The first anyone else heard of Robert Capa was when the couple turned up at the offices of Alliance Photo and announced they had discovered a famous American photographer of that name. The pair soon found they could sell photographs attributed to the fictitious Capa to French photographic agencies for three times the price of Friedmann’s, such was the status accorded visiting American photographers. Their joint ruse was soon discovered, but the pseudonyms remained in place. In her essay for the exhibition catalogue Gerda Taro: Archive, published in 2007, Irme Schaber notes: “Taro and Capa were not merely reacting to their precarious economic situation. They were responding as well to the antisemitism of Germany and the increasing antipathy towards foreigners in France. And to elude the stigma attached to being refugees, they spurned every ethnic or religious label.”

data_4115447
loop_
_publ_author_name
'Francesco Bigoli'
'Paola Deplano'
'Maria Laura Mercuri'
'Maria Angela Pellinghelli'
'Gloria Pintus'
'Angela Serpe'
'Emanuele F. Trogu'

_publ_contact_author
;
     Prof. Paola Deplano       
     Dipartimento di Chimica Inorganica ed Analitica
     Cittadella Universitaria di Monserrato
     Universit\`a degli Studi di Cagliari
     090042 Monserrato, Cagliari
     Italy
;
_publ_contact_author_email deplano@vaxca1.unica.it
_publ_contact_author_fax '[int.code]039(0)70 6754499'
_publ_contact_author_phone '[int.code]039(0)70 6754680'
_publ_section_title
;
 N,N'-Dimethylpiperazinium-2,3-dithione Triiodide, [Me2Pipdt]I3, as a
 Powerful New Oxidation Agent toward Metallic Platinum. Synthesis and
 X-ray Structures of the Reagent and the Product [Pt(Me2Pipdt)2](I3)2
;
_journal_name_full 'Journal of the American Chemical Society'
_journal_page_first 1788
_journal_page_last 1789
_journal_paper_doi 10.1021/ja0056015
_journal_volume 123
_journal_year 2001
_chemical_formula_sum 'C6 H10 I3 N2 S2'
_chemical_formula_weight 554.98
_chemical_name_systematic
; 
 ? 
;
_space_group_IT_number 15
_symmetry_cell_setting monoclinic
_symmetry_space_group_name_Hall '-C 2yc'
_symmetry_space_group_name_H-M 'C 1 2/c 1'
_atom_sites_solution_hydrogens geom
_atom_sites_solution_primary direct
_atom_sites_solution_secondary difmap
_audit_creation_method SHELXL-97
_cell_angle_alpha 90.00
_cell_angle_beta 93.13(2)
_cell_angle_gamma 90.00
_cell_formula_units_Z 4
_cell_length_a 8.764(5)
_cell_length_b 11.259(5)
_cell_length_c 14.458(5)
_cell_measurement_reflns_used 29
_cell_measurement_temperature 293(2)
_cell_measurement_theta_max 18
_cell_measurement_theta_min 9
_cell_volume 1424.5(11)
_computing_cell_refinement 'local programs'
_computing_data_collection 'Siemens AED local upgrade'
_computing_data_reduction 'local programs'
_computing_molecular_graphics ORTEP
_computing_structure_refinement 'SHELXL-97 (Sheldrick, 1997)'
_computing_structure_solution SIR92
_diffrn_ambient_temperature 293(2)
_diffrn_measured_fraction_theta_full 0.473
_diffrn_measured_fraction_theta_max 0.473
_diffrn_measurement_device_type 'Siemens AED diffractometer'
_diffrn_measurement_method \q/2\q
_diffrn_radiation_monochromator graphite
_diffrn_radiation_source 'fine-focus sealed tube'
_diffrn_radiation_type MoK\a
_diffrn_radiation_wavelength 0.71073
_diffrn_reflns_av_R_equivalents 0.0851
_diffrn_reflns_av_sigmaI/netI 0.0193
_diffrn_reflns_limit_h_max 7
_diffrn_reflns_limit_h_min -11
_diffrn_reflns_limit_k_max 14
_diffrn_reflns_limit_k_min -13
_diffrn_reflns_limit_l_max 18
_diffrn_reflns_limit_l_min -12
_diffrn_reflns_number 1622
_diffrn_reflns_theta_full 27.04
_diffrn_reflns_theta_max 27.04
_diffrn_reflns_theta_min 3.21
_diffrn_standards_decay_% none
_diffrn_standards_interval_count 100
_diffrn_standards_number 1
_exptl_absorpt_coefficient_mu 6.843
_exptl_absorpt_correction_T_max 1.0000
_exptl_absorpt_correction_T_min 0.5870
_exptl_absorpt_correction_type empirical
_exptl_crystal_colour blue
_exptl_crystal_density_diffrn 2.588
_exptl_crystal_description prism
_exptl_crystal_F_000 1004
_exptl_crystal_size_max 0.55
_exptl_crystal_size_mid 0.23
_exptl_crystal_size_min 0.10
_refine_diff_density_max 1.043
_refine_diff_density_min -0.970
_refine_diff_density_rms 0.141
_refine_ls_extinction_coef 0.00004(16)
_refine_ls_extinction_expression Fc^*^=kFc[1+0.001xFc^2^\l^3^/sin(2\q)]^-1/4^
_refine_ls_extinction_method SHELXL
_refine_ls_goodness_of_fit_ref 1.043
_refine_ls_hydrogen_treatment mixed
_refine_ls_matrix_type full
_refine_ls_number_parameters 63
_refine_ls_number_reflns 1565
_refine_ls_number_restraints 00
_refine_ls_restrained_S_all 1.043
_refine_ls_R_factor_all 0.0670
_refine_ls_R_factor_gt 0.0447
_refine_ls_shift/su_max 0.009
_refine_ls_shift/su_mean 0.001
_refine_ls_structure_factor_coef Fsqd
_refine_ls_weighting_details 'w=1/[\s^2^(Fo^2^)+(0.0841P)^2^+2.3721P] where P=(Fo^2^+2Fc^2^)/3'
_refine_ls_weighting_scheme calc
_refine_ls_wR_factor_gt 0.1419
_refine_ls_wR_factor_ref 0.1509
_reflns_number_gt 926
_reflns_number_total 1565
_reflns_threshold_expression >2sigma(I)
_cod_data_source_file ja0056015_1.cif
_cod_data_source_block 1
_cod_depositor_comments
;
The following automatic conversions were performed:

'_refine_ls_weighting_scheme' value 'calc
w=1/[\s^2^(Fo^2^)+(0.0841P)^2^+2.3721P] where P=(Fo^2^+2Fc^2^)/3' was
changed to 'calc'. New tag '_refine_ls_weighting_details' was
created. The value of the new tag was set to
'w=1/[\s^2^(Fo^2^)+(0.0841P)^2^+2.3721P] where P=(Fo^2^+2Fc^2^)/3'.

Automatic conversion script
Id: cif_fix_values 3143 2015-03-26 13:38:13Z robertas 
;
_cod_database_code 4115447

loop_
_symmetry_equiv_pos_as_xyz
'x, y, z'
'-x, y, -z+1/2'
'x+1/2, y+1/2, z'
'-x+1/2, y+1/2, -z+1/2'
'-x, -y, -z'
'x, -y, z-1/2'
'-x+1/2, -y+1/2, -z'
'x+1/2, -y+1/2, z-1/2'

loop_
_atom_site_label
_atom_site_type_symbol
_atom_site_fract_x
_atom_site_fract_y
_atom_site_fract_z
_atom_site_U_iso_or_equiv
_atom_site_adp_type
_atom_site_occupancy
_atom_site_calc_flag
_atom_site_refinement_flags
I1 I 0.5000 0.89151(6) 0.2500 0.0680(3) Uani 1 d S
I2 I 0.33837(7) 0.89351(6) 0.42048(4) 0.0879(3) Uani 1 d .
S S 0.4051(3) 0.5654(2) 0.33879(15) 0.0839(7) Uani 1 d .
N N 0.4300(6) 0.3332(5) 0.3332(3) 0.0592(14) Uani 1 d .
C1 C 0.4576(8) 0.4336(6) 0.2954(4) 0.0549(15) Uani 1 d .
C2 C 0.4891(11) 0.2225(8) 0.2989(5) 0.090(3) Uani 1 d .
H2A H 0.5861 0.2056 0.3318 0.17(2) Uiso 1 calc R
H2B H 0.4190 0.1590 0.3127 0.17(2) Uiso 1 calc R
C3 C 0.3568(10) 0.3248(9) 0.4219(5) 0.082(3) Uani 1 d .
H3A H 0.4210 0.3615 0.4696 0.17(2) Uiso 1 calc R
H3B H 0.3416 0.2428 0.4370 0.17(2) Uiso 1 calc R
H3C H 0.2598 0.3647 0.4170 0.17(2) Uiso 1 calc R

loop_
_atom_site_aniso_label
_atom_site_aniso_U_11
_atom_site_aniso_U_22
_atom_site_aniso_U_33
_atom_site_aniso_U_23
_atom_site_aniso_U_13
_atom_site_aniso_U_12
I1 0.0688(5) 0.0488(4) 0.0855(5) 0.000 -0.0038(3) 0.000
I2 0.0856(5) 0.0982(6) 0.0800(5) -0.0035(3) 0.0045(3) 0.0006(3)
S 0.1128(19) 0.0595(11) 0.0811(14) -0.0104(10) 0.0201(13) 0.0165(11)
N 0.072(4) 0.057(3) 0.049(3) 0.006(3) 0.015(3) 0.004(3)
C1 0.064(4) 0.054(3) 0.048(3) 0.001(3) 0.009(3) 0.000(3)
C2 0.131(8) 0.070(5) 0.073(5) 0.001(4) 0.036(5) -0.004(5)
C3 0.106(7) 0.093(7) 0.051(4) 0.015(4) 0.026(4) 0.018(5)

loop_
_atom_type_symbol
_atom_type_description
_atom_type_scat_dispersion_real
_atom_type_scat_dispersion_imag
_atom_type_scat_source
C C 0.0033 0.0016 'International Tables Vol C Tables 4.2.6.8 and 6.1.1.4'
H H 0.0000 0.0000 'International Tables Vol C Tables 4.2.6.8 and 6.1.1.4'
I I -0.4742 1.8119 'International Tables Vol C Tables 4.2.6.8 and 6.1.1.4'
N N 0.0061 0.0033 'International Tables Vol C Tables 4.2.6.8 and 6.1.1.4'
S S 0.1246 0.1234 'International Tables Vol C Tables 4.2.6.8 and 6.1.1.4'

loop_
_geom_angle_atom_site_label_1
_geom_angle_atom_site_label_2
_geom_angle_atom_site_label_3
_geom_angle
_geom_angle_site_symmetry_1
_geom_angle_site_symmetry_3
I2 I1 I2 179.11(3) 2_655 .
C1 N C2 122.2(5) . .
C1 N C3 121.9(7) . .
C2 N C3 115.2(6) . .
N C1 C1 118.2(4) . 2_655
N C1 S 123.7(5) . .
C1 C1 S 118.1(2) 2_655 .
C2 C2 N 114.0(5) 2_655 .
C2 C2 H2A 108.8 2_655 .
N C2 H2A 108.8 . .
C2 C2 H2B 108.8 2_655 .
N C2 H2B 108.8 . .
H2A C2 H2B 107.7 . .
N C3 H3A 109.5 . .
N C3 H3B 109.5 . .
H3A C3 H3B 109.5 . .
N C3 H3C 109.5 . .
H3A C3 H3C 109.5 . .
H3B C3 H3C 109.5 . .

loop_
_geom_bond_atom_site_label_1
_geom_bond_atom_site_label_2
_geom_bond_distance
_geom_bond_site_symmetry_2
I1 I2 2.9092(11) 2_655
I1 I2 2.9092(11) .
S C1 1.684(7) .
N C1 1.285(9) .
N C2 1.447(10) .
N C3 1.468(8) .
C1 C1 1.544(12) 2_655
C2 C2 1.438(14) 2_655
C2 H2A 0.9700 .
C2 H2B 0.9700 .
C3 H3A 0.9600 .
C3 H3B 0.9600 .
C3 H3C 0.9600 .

If their joint self-reinvention was the first significant factor in the dramatic trajectory of Robert Capa and Gerda Taro, the second was their decision to go together to Spain in 1936 to cover the republican resistance to Franco’s fascist rebels. Like many writers and artists, including George Orwell and André Malraux, they went there out of political conviction and scorned any notion of journalistic detachment. The fight against fascism was, in a very real and personal way, theirfight, given their history as exiles and refugees, and the Spanish civil war was the literal and metaphorical frontline of that battle.